Today I advised a professional employee client about how he might avoid a non-competition and confidentiality agreement. Also today, I revised a non-compete for an EMPLOYER who makes his employees and contractors sign them. For their benefit, employers usually want arbitration clauses in employment agreements. But not in non-competes. In those, the employer wants employees to be subject to judicial enforcement, or at least be fearful of a judge and attorney’s fees. Employers know arbitration is toothless compared to a civil case. That is why they demand court proceedings in their agreements when they could use their power, and hide from them when they know they could be hurt. For employers, it’s dealer’s choice. If you feel like you’re on the receiving end of a bad deal, then click “Services” above, or contact me by email at JimL@LangendorfLaw.com.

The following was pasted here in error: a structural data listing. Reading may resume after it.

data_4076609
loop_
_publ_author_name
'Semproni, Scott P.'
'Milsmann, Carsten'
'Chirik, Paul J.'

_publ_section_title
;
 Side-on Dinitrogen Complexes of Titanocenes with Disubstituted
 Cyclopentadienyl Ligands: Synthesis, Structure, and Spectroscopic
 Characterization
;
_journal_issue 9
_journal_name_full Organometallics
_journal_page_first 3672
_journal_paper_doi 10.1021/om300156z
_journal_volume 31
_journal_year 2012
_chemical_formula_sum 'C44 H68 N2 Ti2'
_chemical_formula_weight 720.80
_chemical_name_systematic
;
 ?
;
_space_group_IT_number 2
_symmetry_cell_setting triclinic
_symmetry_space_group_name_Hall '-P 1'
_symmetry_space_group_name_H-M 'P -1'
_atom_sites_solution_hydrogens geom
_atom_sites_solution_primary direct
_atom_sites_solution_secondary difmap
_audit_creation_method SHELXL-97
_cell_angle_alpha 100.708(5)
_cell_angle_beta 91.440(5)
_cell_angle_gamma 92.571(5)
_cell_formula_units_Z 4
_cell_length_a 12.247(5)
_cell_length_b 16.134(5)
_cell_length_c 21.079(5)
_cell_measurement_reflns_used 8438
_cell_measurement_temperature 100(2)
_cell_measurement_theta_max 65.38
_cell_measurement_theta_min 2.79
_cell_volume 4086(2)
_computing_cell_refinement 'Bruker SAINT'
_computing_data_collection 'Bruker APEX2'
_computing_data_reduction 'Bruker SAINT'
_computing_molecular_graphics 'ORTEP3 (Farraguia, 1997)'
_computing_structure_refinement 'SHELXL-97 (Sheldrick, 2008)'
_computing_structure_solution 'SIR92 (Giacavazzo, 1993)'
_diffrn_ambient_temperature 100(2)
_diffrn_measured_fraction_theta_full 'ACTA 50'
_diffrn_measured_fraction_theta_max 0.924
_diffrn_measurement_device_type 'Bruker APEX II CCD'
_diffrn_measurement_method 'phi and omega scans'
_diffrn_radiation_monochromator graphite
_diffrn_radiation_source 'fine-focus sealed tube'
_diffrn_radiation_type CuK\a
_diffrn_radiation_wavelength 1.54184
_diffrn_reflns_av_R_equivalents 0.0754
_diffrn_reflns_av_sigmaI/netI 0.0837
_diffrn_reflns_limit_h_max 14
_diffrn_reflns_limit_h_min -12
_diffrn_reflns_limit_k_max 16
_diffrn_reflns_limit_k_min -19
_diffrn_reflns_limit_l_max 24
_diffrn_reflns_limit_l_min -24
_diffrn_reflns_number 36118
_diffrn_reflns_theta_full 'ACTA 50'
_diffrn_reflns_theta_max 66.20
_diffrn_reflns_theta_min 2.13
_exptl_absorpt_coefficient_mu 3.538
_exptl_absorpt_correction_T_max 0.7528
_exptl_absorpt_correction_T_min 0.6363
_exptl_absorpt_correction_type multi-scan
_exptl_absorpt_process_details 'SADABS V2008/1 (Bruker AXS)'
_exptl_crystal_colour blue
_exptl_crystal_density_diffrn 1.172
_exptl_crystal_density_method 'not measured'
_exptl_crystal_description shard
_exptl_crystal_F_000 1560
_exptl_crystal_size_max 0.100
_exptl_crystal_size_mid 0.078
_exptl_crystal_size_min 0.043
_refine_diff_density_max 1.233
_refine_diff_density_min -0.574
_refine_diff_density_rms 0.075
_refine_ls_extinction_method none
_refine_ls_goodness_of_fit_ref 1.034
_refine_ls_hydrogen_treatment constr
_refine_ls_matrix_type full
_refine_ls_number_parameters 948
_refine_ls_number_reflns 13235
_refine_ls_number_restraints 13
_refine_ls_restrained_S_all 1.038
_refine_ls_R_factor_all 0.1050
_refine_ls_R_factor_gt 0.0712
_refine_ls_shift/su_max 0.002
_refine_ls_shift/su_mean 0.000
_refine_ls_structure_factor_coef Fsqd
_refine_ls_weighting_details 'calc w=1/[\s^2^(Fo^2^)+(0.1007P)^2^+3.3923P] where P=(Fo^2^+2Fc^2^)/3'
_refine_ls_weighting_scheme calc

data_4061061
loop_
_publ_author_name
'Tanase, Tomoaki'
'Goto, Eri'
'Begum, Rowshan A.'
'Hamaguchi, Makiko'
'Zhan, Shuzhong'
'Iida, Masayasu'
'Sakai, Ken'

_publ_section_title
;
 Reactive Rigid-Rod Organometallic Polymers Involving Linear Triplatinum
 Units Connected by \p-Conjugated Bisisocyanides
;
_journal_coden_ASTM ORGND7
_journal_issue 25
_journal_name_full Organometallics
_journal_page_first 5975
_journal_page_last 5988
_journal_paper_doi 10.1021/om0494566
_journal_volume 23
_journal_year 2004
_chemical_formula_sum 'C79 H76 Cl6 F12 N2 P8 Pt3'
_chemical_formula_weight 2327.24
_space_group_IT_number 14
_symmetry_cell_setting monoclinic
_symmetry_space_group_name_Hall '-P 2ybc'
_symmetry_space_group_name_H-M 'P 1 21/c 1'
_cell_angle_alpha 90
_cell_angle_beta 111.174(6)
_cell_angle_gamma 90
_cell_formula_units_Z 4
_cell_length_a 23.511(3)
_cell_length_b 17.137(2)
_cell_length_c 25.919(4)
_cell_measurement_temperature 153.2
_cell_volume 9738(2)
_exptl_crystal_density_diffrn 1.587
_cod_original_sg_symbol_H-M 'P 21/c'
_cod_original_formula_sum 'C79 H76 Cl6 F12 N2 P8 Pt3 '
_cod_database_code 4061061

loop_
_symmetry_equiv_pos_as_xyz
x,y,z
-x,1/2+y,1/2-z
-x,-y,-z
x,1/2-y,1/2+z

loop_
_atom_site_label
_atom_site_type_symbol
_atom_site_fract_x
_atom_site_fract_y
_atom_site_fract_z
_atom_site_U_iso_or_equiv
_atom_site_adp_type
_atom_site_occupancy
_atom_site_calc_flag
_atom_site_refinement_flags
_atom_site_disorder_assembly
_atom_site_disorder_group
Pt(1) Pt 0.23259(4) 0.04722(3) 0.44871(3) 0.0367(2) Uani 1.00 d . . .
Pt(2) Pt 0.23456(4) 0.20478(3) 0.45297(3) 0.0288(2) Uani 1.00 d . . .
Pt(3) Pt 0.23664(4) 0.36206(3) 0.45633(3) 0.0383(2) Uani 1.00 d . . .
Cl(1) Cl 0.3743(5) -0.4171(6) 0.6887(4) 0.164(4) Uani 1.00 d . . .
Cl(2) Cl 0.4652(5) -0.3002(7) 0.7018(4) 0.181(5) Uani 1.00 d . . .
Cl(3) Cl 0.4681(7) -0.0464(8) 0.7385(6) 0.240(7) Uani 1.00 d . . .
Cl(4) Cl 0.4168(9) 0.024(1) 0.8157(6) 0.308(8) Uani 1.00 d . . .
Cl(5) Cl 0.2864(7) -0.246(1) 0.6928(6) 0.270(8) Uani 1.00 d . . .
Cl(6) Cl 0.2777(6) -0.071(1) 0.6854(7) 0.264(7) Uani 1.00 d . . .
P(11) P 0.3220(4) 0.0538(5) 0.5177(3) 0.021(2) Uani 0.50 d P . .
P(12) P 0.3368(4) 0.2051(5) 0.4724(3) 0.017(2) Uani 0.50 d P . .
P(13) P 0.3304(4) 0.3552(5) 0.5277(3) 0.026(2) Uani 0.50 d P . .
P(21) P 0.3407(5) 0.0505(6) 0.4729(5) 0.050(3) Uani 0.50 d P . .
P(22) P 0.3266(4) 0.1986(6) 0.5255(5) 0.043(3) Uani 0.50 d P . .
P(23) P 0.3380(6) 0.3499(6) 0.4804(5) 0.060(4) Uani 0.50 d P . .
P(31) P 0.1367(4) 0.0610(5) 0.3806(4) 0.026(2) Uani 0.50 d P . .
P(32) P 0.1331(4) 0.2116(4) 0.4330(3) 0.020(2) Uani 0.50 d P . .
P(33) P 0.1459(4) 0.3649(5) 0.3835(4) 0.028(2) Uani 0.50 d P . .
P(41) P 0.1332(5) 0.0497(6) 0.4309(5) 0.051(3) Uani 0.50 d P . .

Today some U.S. Senators, Elizabeth Warren and Amy Klobuchar, dashed off a letter to the Federal Trade Commission urging that agency to make a rule that would strongly limit the use of non competition agreements. Employers of all stripes use “non-competes” to protect them from competition from former employees. I find that they are often unenforceable as written; and many employers enforce them only sporadically. Nonetheless, they do stifle competition and entrepreneurship. While I write them and fight them, and get paid for the effort, I would not miss them if they were gone.